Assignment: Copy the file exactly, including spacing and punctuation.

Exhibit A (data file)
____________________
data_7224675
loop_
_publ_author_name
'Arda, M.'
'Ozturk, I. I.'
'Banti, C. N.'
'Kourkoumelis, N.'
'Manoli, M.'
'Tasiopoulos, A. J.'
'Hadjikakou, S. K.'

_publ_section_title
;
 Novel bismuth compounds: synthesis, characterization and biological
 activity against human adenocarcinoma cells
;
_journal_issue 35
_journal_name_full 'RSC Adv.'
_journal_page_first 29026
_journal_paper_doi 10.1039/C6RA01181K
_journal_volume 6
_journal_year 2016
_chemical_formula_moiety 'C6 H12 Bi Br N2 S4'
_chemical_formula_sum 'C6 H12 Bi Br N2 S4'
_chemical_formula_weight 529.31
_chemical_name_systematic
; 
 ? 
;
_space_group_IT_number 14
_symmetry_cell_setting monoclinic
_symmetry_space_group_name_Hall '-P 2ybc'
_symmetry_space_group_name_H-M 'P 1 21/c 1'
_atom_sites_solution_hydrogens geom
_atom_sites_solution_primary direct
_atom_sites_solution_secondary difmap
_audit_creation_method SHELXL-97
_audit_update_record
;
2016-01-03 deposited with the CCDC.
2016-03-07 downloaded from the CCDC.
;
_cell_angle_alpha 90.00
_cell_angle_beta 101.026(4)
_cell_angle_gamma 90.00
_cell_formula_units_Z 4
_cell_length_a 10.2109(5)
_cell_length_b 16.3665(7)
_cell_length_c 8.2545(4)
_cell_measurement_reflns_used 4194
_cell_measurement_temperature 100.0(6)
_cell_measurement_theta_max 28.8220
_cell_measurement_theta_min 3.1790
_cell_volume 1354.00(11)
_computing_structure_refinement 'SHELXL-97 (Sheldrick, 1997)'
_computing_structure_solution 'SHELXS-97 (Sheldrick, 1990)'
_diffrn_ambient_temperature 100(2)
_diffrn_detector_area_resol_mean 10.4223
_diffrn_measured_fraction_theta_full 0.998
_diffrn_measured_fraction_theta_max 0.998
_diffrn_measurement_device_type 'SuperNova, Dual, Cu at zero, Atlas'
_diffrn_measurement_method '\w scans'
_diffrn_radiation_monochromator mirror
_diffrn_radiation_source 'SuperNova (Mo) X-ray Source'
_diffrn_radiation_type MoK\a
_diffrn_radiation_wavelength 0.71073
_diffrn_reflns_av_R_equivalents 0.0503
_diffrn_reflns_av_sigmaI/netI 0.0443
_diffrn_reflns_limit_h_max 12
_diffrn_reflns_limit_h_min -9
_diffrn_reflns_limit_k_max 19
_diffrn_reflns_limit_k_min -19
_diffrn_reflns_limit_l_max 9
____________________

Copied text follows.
data_7224675
loop_
_publ_author_name
'Arda, M.'
'Ozturk, I. I.'
'Banti, C. N.'
'Kourkoumelis, N.'
'Manoli, M.'
'Tasiopoulos, A. J.'
'Hadjikakou, S. K.'

_publ_section_title
;
 Novel bismuth compounds: synthesis, characterization and biological
 activity against human adenocarcinoma cells
;
_journal_issue 35
_journal_name_full 'RSC Adv.'
_journal_page_first 29026
_journal_paper_doi 10.1039/C6RA01181K
_journal_volume 6
_journal_year 2016
_chemical_formula_moiety 'C6 H12 Bi Br N2 S4'
_chemical_formula_sum 'C6 H12 Bi Br N2 S4'
_chemical_formula_weight 529.31
_chemical_name_systematic
; 
 ? 
;
_space_group_IT_number 14
_symmetry_cell_setting monoclinic
_symmetry_space_group_name_Hall '-P 2ybc'
_symmetry_space_group_name_H-M 'P 1 21/c 1'
_atom_sites_solution_hydrogens geom
_atom_sites_solution_primary direct
_atom_sites_solution_secondary difmap
_audit_creation_method SHELXL-97
_audit_update_record
;
2016-01-03 deposited with the CCDC.
2016-03-07 downloaded from the CCDC.
;
_cell_angle_alpha 90.00
_cell_angle_beta 101.026(4)
_cell_angle_gamma 90.00
_cell_formula_units_Z 4
_cell_length_a 10.2109(5)
_cell_length_b 16.3665(7)
_cell_length_c 8.2545(4)
_cell_measurement_reflns_used 4194
_cell_measurement_temperature 100.0(6)
_cell_measurement_theta_max 28.8220
_cell_measurement_theta_min 3.1790
_cell_volume 1354.00(11)
_computing_structure_refinement 'SHELXL-97 (Sheldrick, 1997)'
_computing_structure_solution 'SHELXS-97 (Sheldrick, 1990)'
_diffrn_ambient_temperature 100(2)
_diffrn_detector_area_resol_mean 10.4223
_diffrn_measured_fraction_theta_full 0.998
_diffrn_measured_fraction_theta_max 0.998
_diffrn_measurement_device_type 'SuperNova, Dual, Cu at zero, Atlas'
_diffrn_measurement_method '\w scans'
_diffrn_radiation_monochromator mirror
_diffrn_radiation_source 'SuperNova (Mo) X-ray Source'
_diffrn_radiation_type MoK\a
_diffrn_radiation_wavelength 0.71073
_diffrn_reflns_av_R_equivalents 0.0503
_diffrn_reflns_av_sigmaI/netI 0.0443
_diffrn_reflns_limit_h_max 12
_diffrn_reflns_limit_h_min -9
_diffrn_reflns_limit_k_max 19
_diffrn_reflns_limit_k_min -19
_diffrn_reflns_limit_l_max 9